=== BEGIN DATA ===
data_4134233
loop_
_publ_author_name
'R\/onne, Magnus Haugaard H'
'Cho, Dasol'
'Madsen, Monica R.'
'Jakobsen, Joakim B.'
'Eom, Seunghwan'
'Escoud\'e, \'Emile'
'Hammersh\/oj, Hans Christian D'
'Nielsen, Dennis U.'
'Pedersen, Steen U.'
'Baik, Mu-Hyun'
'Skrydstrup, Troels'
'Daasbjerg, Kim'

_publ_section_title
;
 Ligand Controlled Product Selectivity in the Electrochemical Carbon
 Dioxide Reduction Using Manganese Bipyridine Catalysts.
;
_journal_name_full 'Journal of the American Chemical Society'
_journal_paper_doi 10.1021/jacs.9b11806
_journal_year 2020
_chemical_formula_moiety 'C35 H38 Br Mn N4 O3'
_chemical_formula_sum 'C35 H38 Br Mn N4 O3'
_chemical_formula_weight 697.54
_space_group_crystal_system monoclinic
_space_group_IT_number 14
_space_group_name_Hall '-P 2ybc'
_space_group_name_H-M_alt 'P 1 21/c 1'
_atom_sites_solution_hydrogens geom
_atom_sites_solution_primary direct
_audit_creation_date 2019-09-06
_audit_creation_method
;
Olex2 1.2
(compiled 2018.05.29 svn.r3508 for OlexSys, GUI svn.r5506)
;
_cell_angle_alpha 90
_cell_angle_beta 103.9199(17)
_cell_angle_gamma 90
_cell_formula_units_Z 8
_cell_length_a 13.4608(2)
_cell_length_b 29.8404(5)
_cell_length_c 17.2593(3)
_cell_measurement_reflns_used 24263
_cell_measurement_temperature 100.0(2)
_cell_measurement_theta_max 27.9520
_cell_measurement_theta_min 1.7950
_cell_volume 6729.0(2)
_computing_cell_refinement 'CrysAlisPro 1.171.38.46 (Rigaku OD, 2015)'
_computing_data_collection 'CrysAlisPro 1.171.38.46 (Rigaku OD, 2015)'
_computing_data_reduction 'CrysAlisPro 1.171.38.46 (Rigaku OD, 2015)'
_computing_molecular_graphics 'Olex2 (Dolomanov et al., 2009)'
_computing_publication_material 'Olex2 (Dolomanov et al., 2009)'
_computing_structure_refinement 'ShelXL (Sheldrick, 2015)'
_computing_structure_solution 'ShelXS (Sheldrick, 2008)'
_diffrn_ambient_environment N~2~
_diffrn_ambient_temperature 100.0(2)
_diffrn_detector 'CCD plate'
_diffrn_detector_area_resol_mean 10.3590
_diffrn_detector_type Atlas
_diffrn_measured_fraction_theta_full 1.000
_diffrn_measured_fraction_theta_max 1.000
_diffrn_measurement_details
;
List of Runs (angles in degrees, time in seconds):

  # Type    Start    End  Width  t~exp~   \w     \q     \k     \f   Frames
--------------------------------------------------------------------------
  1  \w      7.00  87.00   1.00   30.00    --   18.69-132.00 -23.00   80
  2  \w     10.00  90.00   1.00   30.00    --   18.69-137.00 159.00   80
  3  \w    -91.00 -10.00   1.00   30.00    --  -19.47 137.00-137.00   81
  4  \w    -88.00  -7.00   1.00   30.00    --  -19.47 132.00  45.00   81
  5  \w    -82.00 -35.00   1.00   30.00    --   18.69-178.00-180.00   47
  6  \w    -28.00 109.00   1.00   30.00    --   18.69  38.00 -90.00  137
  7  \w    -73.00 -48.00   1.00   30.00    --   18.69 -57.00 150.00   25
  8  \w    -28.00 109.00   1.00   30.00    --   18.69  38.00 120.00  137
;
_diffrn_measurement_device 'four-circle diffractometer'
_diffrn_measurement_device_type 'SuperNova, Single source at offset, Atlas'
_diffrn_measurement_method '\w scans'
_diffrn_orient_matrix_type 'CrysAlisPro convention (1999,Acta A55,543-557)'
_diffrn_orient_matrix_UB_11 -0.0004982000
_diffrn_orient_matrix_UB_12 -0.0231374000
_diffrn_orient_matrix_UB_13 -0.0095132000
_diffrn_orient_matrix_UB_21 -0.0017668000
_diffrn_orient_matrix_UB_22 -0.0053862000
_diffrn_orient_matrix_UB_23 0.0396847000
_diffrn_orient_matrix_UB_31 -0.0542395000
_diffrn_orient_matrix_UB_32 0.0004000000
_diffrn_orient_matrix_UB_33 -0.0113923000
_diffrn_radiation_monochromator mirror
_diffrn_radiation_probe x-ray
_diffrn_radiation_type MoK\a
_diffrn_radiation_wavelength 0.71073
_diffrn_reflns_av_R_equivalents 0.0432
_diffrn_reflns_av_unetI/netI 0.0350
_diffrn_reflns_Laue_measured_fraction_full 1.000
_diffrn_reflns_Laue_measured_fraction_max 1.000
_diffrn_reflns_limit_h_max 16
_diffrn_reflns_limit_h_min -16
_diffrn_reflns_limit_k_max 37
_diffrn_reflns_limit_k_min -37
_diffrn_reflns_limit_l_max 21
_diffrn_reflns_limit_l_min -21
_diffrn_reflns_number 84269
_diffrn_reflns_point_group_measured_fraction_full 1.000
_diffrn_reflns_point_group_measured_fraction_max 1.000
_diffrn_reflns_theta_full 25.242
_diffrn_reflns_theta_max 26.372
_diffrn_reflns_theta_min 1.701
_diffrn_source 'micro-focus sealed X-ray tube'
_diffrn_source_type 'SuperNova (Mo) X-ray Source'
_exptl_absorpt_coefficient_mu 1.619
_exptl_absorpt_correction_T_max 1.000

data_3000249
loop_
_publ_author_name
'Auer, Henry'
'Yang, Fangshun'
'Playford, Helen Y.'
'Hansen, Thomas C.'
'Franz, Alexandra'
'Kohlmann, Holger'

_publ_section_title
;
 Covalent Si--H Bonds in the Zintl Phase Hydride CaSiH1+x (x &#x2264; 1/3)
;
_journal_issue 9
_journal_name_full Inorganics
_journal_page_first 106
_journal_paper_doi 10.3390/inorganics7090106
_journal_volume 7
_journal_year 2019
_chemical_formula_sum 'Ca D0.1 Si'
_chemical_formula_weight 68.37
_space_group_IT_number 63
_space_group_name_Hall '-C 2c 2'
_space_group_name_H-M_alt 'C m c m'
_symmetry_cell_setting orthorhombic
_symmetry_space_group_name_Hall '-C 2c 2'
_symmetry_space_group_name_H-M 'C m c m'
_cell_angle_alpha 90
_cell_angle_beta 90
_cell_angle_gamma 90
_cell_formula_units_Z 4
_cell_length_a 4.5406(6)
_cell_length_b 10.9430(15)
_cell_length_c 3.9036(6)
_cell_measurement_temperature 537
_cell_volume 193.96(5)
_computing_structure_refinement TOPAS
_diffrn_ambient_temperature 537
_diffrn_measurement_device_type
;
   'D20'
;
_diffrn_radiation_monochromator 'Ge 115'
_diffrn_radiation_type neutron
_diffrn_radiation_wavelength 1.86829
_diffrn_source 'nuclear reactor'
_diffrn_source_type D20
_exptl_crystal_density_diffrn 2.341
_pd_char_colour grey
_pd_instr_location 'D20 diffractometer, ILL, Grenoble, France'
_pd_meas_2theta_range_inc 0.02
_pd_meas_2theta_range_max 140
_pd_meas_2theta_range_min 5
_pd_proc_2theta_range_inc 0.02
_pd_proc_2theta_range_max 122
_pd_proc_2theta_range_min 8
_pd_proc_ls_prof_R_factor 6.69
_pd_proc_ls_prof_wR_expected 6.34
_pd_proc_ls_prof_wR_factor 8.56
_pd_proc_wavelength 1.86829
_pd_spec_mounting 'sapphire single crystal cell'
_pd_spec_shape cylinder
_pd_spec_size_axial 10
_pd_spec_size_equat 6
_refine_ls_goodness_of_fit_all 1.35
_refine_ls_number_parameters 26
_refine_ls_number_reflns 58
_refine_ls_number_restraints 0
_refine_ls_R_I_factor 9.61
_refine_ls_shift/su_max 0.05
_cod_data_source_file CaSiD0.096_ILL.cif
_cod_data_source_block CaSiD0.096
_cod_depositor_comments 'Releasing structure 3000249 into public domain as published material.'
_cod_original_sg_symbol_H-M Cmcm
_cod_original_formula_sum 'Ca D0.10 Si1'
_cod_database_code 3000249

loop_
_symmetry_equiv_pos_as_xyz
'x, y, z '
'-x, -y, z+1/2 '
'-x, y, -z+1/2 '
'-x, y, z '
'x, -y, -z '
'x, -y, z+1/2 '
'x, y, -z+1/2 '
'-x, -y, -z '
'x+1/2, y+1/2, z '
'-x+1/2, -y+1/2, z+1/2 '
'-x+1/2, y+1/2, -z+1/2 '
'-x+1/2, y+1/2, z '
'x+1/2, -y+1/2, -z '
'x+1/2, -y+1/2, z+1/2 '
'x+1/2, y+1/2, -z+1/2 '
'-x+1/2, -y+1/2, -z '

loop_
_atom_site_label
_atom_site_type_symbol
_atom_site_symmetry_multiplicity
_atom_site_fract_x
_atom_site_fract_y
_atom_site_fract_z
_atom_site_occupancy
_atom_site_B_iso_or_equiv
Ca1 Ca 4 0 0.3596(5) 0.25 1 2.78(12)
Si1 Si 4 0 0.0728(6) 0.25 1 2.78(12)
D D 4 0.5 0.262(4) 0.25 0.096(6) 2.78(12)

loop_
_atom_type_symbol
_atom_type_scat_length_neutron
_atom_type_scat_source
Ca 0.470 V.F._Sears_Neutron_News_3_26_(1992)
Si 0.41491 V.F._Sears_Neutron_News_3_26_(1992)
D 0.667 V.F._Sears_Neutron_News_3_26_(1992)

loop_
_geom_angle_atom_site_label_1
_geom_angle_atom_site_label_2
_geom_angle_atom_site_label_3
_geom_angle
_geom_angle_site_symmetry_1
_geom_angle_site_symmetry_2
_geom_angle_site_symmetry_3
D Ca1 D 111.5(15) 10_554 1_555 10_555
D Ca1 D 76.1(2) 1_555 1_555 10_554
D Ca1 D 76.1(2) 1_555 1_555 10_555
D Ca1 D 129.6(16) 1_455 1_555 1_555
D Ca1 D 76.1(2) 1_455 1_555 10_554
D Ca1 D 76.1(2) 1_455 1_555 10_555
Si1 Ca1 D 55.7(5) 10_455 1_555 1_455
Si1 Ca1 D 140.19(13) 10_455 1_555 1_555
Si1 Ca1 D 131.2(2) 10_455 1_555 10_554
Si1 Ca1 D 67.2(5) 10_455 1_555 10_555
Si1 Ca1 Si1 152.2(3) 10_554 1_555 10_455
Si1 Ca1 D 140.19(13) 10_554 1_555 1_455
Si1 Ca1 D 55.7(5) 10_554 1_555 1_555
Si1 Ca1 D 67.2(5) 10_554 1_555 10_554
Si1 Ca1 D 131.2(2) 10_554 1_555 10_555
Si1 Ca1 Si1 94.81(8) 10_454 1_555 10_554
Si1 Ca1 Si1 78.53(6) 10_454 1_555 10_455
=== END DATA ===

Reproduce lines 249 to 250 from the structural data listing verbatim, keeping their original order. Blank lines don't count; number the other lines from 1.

Si1 Ca1 D 55.7(5) 10_554 1_555 1_555
Si1 Ca1 D 67.2(5) 10_554 1_555 10_554